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Join us on this amazing adventure...
Join us on this amazing adventure...
Time to start our 3-day Uyuni Atacama excursion. We are now in Uyuni, and yesterday we saw an amazing sunset at the salar followed by a fantastic (and cold!) stargazing experience.
And although great, this was just a glimpse of what we were about to get over the next 3 days and 2 nights. Our plan was to go from Uyuni Atacama (the village of San Pedro de Atacama), trying to enjoy what this unique part of the globe has to offer to the fullest. This would also not be much more than booking a bus from A to B, but would certainly mean missing out the beautiful nature in between.
Our tour company was the same as on the previous day, Hodaka Mountain. They did a pretty good job in avoiding the road blocks and taking us to the wet part of the salar. We heard that not many tour companies take their clients to that part of Uyuni, but Hodaka was more reliable.
Apart from us there were 4 more people, plus the driver, in the jeep from Uyuni to Atacama. The first day looked like it would be more easy going, spending more time at the Salar de Uyuni, and the following two days would be a bit more exciting, leaving very early in the morning and seeing desert, volcanoes, geysers, etc.
The first stop of our Uyuni Atacama excursion was the Cementerio de Trenes (Train cemetery), about half an hour from our hotel in Uyuni. This was certainly the part of the day that Noah enjoyed the most. He got to climb up on very old, disused trains and play in them. Boy, was he excited! We also enjoyed it very much, but in a more contained way 🙂
The next stop was the small village of Colchani. This is an ideal place for tourists who want to buy some souvenirs from Bolivia at lower prices. There are small kiosks selling clothes and products made from Alpaca, as well as products made from the salt in the region. There’s even a small museum built of salt. It was interesting, but to be honest if it was up to us we would’ve skipped this stop.
We drove for about half an hour more and then we were back in the middle of the salar, but this time the solid part. This scenery is impressive at any time of day.
These almost 11,000 square meters of land have become a source of income for local people and one of the most sought-after attractions in Bolivia for tourists. It is a pity, though, that the locals can’t get much money from it. Salt in Bolivia is very cheap (about 50kg costs approximately BOB 12) and it is not exported.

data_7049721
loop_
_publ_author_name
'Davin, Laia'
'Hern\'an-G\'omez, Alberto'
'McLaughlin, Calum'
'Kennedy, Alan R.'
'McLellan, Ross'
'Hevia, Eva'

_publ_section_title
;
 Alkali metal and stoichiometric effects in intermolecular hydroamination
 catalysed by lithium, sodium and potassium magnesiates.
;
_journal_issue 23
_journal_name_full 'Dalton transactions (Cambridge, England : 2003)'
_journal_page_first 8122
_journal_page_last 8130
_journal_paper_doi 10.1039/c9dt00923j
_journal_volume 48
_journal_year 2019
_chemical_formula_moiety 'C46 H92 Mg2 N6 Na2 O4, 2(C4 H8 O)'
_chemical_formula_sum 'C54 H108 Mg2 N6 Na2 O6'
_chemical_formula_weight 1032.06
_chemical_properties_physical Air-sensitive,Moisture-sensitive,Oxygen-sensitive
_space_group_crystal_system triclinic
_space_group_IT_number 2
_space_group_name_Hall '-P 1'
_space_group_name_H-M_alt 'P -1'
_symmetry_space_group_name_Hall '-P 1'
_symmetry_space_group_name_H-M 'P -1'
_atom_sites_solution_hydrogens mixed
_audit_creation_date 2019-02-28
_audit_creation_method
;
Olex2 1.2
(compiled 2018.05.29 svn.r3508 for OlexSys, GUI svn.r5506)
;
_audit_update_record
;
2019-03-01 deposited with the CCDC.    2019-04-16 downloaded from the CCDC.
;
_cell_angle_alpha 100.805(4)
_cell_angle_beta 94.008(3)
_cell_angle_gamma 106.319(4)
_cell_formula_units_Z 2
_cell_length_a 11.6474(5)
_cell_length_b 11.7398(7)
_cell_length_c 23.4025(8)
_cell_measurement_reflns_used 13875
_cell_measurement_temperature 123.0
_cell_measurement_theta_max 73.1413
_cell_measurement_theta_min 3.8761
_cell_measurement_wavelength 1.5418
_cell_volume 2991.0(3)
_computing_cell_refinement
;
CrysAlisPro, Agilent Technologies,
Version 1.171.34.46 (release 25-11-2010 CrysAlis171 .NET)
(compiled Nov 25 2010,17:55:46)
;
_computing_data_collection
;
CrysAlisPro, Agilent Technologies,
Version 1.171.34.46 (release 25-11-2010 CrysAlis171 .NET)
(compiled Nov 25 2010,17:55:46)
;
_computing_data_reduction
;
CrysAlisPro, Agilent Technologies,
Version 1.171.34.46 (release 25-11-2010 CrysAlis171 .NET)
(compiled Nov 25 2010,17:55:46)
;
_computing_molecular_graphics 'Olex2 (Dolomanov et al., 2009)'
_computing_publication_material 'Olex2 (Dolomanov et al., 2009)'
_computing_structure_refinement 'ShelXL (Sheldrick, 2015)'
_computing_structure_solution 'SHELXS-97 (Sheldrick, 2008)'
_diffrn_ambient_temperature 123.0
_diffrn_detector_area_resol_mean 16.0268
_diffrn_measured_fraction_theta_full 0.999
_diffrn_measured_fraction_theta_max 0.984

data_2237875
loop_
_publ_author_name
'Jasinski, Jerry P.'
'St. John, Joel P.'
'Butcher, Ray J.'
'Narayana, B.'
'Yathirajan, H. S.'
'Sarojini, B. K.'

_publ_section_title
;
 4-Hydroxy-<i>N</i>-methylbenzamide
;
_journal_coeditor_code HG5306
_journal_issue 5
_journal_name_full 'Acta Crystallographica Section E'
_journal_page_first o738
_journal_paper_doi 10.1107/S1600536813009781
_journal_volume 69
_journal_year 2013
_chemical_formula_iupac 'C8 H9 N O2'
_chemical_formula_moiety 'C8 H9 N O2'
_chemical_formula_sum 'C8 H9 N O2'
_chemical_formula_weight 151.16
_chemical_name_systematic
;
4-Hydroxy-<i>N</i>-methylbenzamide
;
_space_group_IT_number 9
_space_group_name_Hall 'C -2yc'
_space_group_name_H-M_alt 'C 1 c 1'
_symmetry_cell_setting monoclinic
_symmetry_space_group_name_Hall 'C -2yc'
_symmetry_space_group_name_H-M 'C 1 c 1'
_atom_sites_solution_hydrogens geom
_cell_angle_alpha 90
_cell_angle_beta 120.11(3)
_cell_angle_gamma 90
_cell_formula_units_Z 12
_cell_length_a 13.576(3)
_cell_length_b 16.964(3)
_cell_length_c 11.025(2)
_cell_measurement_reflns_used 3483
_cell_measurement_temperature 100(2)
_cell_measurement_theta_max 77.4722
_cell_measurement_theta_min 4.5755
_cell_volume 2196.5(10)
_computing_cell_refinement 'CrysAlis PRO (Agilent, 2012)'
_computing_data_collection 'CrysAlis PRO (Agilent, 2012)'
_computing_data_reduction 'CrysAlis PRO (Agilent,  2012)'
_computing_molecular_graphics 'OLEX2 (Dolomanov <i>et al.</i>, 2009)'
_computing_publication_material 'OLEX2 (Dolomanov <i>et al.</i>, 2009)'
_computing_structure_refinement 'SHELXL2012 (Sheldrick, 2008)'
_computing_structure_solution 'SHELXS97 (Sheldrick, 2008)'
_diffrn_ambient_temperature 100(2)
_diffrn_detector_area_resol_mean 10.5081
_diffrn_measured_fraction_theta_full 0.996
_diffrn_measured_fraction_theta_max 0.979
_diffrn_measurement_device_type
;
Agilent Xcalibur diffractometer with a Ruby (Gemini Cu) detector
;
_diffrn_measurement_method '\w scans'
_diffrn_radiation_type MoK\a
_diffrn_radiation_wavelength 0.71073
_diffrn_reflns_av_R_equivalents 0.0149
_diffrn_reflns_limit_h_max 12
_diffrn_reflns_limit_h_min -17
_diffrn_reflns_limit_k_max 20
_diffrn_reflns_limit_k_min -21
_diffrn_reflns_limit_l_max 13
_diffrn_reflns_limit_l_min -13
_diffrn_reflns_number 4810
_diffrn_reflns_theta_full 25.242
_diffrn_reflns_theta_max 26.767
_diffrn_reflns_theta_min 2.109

If you have some time you should definitely sit and behold the surroundings, with mountains on the horizon and a plain covered in white.
But obviously we couldn’t leave without taking some funny shots …
A little bit further on we reached the Palacio de Sal, the first hotel in Bolivia made of salt, which has now been converted into a museum and is a place where tourists stop to eat.
That’s where we had our lunch, prepared by our guide (llama meat, vegetables and salad). It was very simple, and enough to give us more energy for the rest of the day.
Our last stop on our Uyuni Atacama journey, before going to our lodgings for the night, was what is known as Isla Pescado (fish island) but is actually called Incahuasi. Entry costs BOB 30 and it is definitely worth the money.
Noah once again put his hiking skills to work and climbed the island with us (about 20-25 minutes to reach the summit). We looked very, very small next to those gigantic plants that grow about 1cm per year. During the walk he was the one showing us where to go and where not to go. Quite a guide!
When we reached the bottom of the island again we headed off to our lodgings for the night. We still had about 2 hours of driving (almost 1½ hours’ drive before reaching the end of the salar!), and the scenery was just amazing like the salar itself. We drove for a while in the middle of a desert, passing mountains, plains and the place where the Bolivia Dakar rally has been held for a few years.
We got to our lodgings for the first night of our Uyuni Atacama tour just before the sun had set completely, and our accommodation was also made of salt. It was a house with lots of bedrooms which is used by the jeep-loads of tourists to stop and have a good night’s sleep.
Noah was again having a great time playing with all that salt while we were having dinner and a nice chat with our friends who were travelling with us.
Just stepping outside, I could see a starry, clear sky. Perhaps tomorrow will be even better though, as we are spending the night at a place that has no light after a particular time. Let’s see how the second day of our Uyuni Atacama tour goes.